The central point of this book is that consciousness creates the universe, not the other way round. Although not a new insight, this compelling book is the best I have read to bring home the importance of this phenomenon, and the simplest explanation of the quantum physics behind it. Interweaved with the science is a charmingly personal account of some defining experiences in Lanza's life. A wonderful book, and to me a must-read for any student of the mind, the universe, or indeed practically an ...more
Mark De korput
Mar 06, 2017 rated it it was ok
Interesting angle to challenge established ways of thinking, extremely poorly executed.

In its most interesting parts this book describes challenges and yet unanswered mysteries of quantum theory and hints towards a promising new perspective -Biocentrism- but never really delivers on that promise.

When it comes to actually formulating solutions to the proposed problems, it jumps to conclusions and mostly provides congratulatory self-fulfilling prophecies along the lines of: "how else could you exp
Dan Mickle
Sep 16, 2017 rated it really liked it
I really enjoyed this book. I was worried that it would go a little too deep into QT and other sciences. I felt the author did a great job of explaining the theories, but also incorporating his personal history that helped shape his views and put him on his path. I also felt he did a very good job incorporating other sciences and even religion, without dismissing them or treating them like they had no value. My only negative on the book is the ending felt rush for the last two chapters. The flow ...more
Yusif Adel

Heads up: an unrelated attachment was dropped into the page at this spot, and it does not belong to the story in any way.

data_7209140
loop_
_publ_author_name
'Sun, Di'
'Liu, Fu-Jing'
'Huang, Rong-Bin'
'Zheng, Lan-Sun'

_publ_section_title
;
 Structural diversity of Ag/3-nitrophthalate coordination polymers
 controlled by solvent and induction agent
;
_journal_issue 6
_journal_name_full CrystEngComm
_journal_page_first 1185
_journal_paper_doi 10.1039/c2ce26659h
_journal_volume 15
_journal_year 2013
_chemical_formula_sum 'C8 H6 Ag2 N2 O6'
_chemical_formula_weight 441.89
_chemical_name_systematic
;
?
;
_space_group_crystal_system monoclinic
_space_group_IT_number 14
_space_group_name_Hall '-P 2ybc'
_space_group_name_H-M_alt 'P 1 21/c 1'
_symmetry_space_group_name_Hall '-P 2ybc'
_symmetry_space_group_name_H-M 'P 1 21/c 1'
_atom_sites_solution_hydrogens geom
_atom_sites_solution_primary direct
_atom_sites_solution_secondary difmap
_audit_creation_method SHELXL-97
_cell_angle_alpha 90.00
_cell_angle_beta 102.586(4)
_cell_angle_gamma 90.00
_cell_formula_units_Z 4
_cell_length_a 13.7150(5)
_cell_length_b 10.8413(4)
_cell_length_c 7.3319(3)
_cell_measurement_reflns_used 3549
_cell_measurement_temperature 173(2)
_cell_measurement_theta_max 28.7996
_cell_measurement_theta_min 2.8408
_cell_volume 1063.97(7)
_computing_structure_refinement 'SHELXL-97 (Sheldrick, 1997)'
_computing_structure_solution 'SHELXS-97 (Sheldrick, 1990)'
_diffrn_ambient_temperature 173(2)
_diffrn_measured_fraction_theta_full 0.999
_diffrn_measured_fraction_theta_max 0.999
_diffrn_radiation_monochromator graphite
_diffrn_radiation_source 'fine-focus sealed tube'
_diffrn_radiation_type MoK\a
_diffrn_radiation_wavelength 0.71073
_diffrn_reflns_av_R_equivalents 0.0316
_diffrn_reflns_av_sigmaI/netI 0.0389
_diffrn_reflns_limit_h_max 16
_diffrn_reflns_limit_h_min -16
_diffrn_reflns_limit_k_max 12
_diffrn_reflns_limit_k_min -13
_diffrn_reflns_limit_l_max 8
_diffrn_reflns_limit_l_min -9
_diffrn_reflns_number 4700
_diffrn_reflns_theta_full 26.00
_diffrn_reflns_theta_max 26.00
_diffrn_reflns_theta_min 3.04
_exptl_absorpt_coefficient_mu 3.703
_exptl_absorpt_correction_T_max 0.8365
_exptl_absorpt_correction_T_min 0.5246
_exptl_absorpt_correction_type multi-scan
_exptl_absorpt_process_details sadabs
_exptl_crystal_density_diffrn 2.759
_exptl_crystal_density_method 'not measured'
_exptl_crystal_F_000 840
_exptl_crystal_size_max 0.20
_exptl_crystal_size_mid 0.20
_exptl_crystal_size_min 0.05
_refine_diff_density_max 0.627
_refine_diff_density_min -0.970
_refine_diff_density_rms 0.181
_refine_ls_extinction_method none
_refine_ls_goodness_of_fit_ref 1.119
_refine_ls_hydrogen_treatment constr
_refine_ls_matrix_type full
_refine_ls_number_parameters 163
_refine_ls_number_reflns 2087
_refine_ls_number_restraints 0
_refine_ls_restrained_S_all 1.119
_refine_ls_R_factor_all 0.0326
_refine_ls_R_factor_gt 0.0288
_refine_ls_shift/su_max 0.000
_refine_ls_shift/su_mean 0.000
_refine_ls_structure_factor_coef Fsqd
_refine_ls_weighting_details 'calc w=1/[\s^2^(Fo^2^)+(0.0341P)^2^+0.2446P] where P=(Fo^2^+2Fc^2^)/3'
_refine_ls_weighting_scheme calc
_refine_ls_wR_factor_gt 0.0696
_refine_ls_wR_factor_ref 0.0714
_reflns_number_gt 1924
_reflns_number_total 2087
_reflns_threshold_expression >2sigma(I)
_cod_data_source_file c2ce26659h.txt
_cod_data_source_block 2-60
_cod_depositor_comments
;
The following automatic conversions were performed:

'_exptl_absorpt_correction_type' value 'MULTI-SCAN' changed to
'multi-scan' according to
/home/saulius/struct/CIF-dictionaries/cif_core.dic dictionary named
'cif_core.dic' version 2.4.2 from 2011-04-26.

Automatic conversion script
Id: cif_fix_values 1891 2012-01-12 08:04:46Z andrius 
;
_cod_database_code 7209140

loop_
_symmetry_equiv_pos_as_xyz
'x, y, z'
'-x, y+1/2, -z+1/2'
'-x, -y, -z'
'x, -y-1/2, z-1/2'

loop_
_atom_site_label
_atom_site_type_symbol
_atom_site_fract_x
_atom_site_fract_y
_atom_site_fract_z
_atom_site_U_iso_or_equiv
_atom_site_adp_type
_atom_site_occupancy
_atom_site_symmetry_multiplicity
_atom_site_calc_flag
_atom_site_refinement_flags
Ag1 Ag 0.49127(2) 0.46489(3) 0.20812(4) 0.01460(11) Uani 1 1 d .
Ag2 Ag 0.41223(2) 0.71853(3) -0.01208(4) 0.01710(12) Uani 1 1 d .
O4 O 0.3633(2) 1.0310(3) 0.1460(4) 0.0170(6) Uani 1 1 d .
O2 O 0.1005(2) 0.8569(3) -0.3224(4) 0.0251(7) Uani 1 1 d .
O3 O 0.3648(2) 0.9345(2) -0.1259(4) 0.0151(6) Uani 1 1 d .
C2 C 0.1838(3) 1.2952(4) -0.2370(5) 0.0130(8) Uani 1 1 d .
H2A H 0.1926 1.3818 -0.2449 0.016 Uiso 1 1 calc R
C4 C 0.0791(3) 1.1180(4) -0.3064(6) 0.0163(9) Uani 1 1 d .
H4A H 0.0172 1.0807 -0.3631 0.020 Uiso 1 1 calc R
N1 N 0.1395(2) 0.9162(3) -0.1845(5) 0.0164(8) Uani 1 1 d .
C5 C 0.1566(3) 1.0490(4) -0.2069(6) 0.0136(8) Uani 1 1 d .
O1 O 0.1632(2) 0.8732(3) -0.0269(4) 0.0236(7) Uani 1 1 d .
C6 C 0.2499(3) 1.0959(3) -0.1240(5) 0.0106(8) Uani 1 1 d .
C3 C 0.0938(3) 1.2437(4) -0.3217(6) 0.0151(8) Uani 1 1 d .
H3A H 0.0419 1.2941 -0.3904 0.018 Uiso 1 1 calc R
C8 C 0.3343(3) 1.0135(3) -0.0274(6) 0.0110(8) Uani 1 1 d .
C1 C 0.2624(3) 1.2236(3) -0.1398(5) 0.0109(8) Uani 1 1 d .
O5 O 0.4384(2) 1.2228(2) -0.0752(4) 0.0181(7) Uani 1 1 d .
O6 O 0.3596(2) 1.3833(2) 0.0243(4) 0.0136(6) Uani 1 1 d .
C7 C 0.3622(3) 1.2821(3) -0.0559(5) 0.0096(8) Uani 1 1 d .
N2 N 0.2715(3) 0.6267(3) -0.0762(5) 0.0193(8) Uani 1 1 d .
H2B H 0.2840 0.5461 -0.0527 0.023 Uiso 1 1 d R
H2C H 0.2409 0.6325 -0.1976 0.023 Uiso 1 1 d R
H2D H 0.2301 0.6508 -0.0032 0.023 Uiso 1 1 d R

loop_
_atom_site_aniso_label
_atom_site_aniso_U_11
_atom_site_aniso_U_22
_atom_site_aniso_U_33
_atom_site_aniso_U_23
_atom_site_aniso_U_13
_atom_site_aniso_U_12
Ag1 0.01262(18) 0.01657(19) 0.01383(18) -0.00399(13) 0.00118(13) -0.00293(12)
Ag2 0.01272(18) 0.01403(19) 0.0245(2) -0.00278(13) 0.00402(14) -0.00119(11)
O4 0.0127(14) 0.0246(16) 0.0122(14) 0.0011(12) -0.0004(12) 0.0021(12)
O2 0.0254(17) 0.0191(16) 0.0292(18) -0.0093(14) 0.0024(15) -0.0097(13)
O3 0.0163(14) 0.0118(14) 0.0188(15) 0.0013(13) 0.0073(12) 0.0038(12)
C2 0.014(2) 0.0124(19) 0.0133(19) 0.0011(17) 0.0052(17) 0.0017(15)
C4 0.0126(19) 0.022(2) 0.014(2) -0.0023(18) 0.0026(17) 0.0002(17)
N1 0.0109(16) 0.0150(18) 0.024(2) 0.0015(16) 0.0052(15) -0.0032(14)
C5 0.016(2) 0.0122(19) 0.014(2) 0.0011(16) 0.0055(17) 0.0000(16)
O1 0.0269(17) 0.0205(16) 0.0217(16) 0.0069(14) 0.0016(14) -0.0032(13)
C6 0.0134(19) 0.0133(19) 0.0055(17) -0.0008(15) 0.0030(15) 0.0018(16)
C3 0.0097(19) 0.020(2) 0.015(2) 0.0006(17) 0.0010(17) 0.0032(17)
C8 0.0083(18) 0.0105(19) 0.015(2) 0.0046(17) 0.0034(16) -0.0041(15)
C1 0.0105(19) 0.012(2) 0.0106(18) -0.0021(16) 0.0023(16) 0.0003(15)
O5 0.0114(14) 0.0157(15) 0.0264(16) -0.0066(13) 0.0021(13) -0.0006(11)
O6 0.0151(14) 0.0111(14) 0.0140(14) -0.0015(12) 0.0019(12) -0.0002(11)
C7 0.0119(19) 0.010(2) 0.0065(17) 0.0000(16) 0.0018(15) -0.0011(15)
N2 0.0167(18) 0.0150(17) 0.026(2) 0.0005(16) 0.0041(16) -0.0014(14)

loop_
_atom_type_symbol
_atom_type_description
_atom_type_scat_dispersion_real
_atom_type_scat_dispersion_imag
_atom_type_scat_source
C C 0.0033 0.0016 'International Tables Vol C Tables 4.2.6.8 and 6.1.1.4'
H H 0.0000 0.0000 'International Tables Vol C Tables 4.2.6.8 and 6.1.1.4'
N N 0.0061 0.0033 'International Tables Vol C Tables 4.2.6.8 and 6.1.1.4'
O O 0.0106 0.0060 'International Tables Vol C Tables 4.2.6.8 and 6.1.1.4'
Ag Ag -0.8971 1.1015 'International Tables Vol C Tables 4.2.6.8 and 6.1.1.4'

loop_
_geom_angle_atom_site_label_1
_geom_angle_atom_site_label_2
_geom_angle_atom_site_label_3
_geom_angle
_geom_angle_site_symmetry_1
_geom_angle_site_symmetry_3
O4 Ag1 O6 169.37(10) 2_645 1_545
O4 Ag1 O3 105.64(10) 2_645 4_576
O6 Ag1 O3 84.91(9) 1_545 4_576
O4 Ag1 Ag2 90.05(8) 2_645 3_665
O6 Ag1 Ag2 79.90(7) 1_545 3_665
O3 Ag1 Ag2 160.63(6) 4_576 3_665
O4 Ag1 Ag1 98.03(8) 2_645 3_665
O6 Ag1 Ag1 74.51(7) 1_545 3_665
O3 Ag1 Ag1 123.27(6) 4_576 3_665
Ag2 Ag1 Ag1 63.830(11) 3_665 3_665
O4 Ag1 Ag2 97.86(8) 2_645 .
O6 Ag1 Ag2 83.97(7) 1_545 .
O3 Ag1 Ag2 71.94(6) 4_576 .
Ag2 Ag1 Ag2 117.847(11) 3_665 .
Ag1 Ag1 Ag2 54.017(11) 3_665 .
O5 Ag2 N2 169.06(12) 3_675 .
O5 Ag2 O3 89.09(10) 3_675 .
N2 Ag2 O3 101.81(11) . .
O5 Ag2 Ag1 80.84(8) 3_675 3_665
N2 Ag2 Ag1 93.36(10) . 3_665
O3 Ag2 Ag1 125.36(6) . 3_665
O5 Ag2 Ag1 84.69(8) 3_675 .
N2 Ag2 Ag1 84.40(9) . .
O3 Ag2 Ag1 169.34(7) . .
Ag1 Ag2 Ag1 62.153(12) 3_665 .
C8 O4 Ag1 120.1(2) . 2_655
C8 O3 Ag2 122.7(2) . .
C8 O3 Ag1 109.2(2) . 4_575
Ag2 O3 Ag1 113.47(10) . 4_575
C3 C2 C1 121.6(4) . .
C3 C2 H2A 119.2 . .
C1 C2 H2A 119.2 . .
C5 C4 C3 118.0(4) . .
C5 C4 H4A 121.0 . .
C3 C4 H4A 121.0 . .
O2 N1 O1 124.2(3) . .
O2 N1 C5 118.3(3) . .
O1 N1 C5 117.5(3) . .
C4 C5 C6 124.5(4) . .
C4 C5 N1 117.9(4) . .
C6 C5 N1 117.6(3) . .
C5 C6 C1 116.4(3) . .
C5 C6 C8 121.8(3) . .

This book is a good one, you can look at the world from another possible perspective as Lanza proposed. However, Lanza went very extreme in claiming against some equations, theories and scientists.

He should remove some chapters as he was trying to show some of the personnel difficulties he faced. Which was not relevant.

The best written chapter was the double slit experiment chapter.
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Robert Lanza, M. D. is considered one of the leading scientists in the world. He is currently Chief Scientific Officer at Advanced Cell Technology, and Adjunct Professor at Wake Forest University School of Medicine. He has hundreds of publications and inventions, and over 30 scientific books: among them, “Principles of Tissue Engineering,” which is recognized as the definitive reference in the fie ...more

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“Fourth Principle of Biocentrism: Without consciousness, "matter" dwells in an undetermined state of probability. Any universe that could have preceded consciousness only existed in a probability state” 9 likes
“Time if the inner form of animal sense that animates events-the still frames-of the spatial world. The mind animates the world like the motor and gears of a projector. Each weaves a series of still pictures-a series of spatial states-into an order, into the 'current' of life. Motion is created in our minds by running "film cells" together. Remember that everything you perceive-even this page-is actively, repeatedly, being constructed inside your head. It's happening to you right now. Your eyes cannot see through the wall of the cranium; all experience including visual experience is an organized whirl of information in your brain. If your mind could stop its "motor" for a moment, you'd get a freeze frame, just as the movie projector isolated the arrow in one position with no momentum. In fact, time can be defined as the inner summation of spatial states.” 6 likes